What can graduates who didn’t manage to secure an industry placement do to improve their employment prospects?
EVEN in the context of a global skills shortage, securing a graduate engineering position is still very competitive. One of the most obvious ways to make your CV more appealing is to do a year-long industry placement, but even they are few and far between. What can graduates who didn’t manage to secure an industry placement do to improve their employment prospects?
Given that the engineering sector struggles to fill roles and attract new talent, it might be a surprise to hear how competitive graduate-level jobs are. At Air Products, we receive around 1,000 CVs for every position available. That’s a huge number, so the challenge isn’t necessarily whether you’ve got the raw skills, it’s how to make yourself stand out. The best way of doing this is by getting an industry placement, but don’t worry if you aren’t able to – there are still a number of other ways you can set yourself apart. Here are just a few of the things we look for at Air Products.
There are only so many year-long placements, but really the length of time is not what’s valuable about them. If you can spend a few months over the summer doing relevant industrial work, that makes your CV stand out that bit more.
We’re always pleased when an applicant has a part-time job during their studies. If it’s relevant to engineering, all the better, but it doesn’t have to be. Working in any sector shows that you’re a mature self-starter who’s capable of working to someone else’s schedule, and that’s appealing to all employers.
Likewise, a voluntary role also demonstrates a level of maturity and conscientiousness that employers are looking for. It’s also a great way to satisfy your desire to travel while still improving your CV; volunteering your skills to the likes of Engineers Without Borders can see you improving your employment prospects all around the world.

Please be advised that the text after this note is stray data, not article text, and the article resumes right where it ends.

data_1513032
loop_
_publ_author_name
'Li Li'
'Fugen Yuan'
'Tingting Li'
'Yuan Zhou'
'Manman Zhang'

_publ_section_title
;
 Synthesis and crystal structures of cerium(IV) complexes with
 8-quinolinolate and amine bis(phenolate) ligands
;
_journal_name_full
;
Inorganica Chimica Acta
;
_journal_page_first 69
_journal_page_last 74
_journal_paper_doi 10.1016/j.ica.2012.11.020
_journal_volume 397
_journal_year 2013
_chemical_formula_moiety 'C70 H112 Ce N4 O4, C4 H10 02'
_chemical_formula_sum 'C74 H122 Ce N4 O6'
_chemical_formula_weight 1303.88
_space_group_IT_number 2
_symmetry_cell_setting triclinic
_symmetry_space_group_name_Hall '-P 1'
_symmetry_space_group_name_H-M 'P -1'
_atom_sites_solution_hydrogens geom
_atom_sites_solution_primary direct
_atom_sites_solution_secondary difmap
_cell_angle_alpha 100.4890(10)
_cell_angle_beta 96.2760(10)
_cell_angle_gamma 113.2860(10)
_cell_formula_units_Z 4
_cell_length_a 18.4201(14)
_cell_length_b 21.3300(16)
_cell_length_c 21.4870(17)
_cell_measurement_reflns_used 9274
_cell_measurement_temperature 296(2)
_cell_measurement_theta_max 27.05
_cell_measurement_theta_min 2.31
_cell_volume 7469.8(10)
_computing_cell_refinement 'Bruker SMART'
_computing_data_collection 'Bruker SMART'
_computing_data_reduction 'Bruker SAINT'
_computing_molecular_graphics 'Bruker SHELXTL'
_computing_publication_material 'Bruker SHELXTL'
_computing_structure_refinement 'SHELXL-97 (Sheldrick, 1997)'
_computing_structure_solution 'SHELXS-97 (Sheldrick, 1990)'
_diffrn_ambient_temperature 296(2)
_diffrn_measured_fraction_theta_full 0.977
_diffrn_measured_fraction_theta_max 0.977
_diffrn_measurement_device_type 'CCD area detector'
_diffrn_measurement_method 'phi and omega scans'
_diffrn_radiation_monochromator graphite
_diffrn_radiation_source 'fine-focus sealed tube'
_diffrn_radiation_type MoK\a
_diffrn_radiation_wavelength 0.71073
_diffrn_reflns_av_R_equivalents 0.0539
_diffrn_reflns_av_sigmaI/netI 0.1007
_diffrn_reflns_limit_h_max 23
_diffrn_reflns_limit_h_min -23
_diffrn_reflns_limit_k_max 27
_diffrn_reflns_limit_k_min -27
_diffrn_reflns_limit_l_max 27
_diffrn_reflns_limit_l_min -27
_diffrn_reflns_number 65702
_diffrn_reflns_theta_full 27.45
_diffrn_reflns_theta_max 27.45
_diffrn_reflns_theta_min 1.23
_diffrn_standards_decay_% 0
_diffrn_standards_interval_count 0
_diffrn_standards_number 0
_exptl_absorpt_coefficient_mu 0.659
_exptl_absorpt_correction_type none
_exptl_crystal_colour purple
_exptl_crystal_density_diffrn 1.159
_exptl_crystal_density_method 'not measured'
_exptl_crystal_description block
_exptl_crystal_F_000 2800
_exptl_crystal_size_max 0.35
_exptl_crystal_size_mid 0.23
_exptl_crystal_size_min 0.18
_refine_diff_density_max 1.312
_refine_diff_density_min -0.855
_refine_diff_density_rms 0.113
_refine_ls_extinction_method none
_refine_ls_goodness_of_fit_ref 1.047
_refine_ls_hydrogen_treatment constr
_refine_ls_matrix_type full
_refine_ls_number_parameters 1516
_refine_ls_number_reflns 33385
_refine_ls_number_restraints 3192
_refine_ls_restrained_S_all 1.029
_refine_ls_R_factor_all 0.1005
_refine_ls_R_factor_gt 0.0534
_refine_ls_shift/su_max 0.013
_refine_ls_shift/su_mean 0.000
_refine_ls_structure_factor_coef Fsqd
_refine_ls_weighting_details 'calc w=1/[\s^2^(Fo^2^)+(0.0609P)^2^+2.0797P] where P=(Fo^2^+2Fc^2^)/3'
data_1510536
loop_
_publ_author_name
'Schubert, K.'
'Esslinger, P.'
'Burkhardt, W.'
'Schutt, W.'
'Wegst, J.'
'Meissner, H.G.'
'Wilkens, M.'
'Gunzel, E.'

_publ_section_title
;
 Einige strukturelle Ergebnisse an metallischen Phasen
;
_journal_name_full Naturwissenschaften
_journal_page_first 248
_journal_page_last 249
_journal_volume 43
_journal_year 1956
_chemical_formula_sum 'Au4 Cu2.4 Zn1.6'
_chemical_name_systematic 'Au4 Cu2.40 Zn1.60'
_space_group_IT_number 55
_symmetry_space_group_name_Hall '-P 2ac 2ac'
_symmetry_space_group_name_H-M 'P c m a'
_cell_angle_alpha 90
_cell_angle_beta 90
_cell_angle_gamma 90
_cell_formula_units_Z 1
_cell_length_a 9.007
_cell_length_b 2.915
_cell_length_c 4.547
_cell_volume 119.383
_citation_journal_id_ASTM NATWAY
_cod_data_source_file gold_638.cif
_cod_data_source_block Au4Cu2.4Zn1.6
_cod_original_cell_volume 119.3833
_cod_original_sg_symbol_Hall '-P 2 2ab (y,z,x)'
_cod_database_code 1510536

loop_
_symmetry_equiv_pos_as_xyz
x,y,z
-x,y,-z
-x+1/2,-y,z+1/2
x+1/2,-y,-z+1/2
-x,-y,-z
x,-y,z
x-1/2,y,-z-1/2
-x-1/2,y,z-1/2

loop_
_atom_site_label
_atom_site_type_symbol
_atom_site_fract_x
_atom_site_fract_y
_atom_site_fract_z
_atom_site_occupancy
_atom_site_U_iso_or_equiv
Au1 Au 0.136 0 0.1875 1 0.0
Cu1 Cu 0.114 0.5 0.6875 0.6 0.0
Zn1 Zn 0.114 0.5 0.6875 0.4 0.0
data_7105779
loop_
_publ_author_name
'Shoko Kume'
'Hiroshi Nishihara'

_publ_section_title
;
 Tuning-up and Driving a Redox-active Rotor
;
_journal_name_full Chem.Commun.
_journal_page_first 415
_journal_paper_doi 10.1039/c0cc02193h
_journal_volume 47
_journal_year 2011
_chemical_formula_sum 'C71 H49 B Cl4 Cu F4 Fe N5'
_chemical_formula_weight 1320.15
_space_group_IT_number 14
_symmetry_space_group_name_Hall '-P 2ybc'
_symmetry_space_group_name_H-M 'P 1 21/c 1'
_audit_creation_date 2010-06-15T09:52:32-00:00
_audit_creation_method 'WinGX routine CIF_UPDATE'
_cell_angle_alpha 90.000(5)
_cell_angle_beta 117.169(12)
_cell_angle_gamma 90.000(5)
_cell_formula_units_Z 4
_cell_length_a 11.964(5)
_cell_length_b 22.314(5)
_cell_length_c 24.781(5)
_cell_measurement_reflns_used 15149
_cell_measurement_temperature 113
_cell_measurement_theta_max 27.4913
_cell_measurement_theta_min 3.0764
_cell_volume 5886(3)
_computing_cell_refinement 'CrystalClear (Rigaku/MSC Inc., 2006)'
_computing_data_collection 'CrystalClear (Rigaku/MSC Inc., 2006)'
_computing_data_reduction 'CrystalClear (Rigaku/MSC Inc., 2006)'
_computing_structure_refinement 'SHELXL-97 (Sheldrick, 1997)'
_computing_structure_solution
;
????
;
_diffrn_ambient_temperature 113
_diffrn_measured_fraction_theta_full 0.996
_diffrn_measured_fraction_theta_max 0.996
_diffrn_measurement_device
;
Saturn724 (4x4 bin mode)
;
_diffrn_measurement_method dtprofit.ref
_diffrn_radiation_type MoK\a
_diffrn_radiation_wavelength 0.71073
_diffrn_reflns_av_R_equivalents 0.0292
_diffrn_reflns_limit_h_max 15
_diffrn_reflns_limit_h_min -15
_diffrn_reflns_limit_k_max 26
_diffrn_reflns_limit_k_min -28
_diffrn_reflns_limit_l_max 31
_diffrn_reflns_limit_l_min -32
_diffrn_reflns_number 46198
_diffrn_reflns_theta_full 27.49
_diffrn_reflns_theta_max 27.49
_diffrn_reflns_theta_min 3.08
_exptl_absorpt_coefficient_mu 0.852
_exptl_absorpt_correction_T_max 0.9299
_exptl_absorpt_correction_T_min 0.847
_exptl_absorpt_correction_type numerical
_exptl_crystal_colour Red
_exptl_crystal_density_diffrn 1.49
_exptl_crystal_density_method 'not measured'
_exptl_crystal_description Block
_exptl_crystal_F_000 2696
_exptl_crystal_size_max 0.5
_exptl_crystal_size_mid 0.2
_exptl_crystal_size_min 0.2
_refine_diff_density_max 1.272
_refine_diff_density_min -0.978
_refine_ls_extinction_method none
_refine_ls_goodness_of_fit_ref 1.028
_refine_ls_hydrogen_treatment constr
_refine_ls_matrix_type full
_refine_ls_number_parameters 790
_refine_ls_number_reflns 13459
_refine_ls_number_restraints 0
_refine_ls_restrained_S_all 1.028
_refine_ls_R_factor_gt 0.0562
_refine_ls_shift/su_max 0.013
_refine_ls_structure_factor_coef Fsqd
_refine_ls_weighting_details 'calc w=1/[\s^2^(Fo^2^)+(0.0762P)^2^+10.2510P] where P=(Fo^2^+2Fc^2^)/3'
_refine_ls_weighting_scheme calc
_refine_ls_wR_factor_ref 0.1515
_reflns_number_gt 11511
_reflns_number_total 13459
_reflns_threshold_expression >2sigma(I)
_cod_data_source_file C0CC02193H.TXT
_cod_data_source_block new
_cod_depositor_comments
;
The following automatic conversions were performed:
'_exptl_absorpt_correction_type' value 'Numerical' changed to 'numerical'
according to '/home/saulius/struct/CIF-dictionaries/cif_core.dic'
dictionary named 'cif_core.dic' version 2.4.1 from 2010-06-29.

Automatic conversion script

If you participate in team sports or run your university radio station, we want to know about it. Dedication and enthusiasm are extremely valuable qualities. If we received two identical CVs but one was captain of the netball team at university while the other had no extra-curricular activities listed, we’d prefer the former.
We’re always very keen to meet with engineering graduates who can speak another language or are proficient in computer coding. Skills like these are in high demand and with free online resources like Khan Academy and Duolingo, there’s no reason why you can’t start learning in your own time during your studies. Just keep in mind a savvy employer may test your skills, so don’t say you can speak French or code in Python if you can’t.
It doesn’t matter what grades you get or what placement you’ve completed, if there are spelling mistakes in your application or you’ve put the wrong company name in the covering letter, you’re sabotaging yourself. Attention to detail and precision is very important in engineering and failing to proof read your application makes you look lazy. On the other hand, well written and carefully considered applications really catch the eye. Likewise, an understanding of email etiquette and a polite phone manner can take you a long way, while a harsh word to a firm’s representative can end your career before it’s even begun.
If you are lucky enough to secure an industrial placement, you’ll get an invaluable insight into careers in the industry, but it’s just one of many strategies to improve your employment prospects. When you boil it down, making your CV as appealing as it can be is as simple as being enthusiastic, proactive and polite.
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